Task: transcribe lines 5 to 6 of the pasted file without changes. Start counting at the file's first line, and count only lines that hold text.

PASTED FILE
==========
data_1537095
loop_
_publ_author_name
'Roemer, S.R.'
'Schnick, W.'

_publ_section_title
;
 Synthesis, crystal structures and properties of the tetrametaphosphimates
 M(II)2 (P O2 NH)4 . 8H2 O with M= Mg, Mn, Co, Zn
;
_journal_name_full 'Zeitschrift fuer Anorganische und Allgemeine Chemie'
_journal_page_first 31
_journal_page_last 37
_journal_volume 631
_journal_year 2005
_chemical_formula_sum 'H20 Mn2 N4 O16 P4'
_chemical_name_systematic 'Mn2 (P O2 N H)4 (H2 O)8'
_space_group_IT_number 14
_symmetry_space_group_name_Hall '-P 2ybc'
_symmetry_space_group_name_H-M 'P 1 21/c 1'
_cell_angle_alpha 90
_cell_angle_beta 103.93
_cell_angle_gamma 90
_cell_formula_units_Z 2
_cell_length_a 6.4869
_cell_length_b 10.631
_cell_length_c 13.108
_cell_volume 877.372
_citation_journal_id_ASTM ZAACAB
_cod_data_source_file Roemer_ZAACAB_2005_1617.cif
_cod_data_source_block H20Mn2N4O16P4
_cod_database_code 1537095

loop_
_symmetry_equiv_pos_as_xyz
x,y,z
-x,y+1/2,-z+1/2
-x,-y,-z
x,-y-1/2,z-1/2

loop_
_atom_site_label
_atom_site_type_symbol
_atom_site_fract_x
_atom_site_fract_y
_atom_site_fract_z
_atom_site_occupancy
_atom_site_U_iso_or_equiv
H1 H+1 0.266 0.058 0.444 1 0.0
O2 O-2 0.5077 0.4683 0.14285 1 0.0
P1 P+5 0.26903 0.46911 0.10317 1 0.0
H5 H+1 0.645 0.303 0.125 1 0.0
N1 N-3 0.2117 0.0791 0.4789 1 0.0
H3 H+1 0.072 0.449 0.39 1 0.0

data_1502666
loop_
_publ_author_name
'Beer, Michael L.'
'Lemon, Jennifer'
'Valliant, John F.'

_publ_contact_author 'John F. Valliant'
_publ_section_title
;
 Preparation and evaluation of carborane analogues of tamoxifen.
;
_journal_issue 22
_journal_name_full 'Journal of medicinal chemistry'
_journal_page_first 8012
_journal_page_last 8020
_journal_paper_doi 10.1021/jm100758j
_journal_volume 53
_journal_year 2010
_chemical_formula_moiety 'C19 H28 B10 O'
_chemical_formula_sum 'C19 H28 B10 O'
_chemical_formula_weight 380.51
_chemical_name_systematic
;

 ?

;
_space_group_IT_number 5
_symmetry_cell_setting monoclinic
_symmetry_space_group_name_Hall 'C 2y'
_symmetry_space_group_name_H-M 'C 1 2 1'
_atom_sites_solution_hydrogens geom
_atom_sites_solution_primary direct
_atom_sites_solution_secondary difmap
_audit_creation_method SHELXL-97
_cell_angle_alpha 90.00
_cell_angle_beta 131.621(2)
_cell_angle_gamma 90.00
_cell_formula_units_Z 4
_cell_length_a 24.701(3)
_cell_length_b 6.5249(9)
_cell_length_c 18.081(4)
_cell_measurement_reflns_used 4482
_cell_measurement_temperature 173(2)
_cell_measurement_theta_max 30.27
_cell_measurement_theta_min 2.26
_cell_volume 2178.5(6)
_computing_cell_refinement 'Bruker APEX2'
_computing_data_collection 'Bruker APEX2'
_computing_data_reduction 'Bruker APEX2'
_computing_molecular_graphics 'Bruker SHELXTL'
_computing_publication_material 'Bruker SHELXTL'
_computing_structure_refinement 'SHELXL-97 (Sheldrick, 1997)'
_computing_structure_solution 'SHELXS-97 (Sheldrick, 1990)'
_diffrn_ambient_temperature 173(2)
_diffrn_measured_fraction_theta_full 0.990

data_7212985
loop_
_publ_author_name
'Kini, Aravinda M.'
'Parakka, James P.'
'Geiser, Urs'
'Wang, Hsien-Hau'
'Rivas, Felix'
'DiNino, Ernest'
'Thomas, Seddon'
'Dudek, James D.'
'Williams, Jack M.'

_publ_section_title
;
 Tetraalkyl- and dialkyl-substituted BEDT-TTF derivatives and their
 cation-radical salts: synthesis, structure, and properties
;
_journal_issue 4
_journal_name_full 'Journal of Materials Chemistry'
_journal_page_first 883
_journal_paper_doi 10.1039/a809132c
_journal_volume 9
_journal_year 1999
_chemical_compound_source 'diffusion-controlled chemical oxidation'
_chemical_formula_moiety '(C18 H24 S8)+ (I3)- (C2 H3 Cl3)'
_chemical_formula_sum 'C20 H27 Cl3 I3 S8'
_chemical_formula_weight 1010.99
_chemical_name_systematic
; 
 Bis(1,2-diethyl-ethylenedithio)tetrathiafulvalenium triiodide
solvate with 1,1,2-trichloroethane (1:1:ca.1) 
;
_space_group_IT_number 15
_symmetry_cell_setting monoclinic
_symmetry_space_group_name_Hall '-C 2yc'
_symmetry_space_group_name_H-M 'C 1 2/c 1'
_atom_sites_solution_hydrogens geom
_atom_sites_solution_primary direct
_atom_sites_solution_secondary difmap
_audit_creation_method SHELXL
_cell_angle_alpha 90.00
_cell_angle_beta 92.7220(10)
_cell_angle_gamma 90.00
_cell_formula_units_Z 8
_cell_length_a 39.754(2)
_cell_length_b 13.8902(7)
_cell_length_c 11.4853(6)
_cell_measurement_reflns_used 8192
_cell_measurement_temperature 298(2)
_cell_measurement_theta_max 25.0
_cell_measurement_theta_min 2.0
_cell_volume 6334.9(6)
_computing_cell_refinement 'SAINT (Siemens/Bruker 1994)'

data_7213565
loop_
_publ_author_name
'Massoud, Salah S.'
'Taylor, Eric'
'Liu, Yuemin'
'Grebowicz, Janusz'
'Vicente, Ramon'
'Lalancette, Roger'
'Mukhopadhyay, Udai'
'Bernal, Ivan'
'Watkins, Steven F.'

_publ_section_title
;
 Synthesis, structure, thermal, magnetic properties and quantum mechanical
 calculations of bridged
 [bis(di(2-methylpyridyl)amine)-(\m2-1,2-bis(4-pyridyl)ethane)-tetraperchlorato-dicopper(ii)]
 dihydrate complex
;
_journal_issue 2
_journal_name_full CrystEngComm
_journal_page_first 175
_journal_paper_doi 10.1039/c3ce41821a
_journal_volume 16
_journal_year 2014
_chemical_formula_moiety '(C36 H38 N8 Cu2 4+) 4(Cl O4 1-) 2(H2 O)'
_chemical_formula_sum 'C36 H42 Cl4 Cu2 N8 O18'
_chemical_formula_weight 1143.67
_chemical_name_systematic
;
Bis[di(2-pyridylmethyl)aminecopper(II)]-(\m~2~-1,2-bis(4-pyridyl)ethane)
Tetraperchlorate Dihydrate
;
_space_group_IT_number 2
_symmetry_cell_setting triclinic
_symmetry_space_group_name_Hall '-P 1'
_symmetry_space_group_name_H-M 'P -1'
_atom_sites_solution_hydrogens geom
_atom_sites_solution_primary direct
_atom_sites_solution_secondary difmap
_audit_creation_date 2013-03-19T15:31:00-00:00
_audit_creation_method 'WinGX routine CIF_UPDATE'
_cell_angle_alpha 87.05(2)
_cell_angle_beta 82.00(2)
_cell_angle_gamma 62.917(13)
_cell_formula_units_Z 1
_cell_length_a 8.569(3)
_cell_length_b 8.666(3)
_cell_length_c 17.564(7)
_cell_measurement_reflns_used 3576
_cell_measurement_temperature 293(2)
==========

'Schnick, W.'

_publ_section_title